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As a therapist, you dedicate your work to helping others navigate their deep dark shadow in pursuit of healing. Do you have someone who can meet you in your process just the same?


It's essential to cultivate a healing lineage for those in the healing profession. Burnout, compassion fatigue, and imposter syndrome are all too easily overwhelming when you do this kind of work. Having a therapist in your corner is key. Of course, this isn't without its challenges. Therapists have unique needs when they sit in the client chair and it's not always easy to find a therapist who can hold the complex line.

Therapy for Therapists

The nurturers need nurturing, too. (Maybe especially).

Sure you've got your monthly consultation group and all your friends are therapists so you feel pretty well supported. But if you sometimes feel like that isn't enough, you may need a space that is intentionally crafted to be all yours; something sacred where you don't have to offer support in order to get support. We know how this kind of give-and-take can be easy to slip into, but what if therapy was a space where you could simply receive.



You have a strong sense of responsibility and dedication to your clients' well-being. This commitment can make it challenging to prioritize your own needs and seek therapy when you are grappling with personal or professional challenges. There may be a fear of burdening others with your own struggles or a sense of guilt for taking time away from serving your clients, or for taking time away from mine.

But you deserve to be here.

Therapy for Pandemic Processing


Throughout the COVID-19 pandemic, therapists have faced increased pressures and unique challenges. The prolonged periods of isolation, heavy workloads, and the emotional weight of supporting clients through uncertainty and trauma have taken a toll.


Not to mention, we went shared a collective trauma with our clients. Our aches and pains were eerily similar to theirs, making it hard to keep the work separate. We've heard this period of time defined as "unprecedented," and truly, this element of therapy was. The thing is, it was unprecedented for a reason because it makes the work -- and the boundaries required to safely do the work -- a whole lot harder.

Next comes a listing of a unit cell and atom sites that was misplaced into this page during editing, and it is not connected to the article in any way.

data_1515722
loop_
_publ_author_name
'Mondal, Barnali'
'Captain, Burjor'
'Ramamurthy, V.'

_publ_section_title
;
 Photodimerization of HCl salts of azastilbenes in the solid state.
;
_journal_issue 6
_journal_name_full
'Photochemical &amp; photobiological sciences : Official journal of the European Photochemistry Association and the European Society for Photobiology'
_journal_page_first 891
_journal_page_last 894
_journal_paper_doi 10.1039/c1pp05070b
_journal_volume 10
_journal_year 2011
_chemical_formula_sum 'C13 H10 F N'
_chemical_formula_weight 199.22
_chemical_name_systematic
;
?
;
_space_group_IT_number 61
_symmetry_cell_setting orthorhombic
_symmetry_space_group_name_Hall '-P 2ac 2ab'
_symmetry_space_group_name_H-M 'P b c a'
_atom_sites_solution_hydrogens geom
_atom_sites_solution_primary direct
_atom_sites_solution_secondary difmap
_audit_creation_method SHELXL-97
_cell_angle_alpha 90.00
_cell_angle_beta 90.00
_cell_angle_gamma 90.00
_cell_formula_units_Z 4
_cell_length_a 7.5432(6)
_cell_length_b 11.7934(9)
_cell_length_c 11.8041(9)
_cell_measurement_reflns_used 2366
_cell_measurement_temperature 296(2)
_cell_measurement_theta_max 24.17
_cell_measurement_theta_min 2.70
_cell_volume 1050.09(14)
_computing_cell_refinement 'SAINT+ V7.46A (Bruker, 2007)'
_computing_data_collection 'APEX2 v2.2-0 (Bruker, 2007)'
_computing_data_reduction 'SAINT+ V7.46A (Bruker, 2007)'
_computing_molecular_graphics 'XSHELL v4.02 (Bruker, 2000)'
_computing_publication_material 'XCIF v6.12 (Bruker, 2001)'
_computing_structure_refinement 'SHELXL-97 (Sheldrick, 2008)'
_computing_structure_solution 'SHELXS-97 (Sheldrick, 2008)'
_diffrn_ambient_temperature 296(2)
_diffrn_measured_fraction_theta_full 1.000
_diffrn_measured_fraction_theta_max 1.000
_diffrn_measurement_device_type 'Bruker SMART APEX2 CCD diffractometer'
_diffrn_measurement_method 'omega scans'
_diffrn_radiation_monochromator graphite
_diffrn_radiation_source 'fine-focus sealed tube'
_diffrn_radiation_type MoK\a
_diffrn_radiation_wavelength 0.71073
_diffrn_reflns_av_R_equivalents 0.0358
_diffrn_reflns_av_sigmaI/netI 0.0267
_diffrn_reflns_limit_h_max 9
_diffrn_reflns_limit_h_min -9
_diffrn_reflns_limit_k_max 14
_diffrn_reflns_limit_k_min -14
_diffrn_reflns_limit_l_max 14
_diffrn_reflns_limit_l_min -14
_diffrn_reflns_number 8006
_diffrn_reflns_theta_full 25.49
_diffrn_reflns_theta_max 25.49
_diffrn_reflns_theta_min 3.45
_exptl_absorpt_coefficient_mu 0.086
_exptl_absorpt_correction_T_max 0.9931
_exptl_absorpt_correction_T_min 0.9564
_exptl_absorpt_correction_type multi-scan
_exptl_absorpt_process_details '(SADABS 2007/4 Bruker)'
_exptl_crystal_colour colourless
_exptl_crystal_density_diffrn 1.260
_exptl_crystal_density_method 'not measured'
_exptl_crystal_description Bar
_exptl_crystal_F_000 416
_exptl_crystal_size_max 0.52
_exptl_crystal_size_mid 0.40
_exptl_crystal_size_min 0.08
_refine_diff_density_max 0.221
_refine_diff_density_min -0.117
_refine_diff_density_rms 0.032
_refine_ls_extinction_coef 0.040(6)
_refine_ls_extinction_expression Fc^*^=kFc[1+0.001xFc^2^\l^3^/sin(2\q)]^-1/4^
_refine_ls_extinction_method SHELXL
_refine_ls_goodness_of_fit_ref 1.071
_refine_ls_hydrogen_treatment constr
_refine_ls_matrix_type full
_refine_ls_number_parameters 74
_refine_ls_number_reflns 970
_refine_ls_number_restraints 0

As a therapist, it is crucial to acknowledge the impact of these stressors on your own well-being and to prioritize self-care now, if you haven't already.

Therapy where you actually get to be the client 


You may struggle with the fear of being judged or misunderstood by your peers or colleagues if you disclose your own struggles. There can be a sense of pressure to maintain a facade of strength and competence, which may be hindering you from seeking the support you deserve.


I see your humanity first and aim to maintain a space in which you get to feel, actually, like the client. Being a therapist may give us a little short-hand for the work, but my

We know how this kind of give-and-take can be easy to slip into, but what if therapy was a space where you could simply receive.

first task is to ensure you can use therapy in whatever way you need to with no pressure to "know your stuff," "have it all figured out," or "be better than that." Come be messy.

Ready to self-care?

Browse the FAQ for answers to your preliminary questions.

Then contact me to set up a free initial consultation call.

Get Started with Therapy

Online therapy in California from the comfort of your own home.

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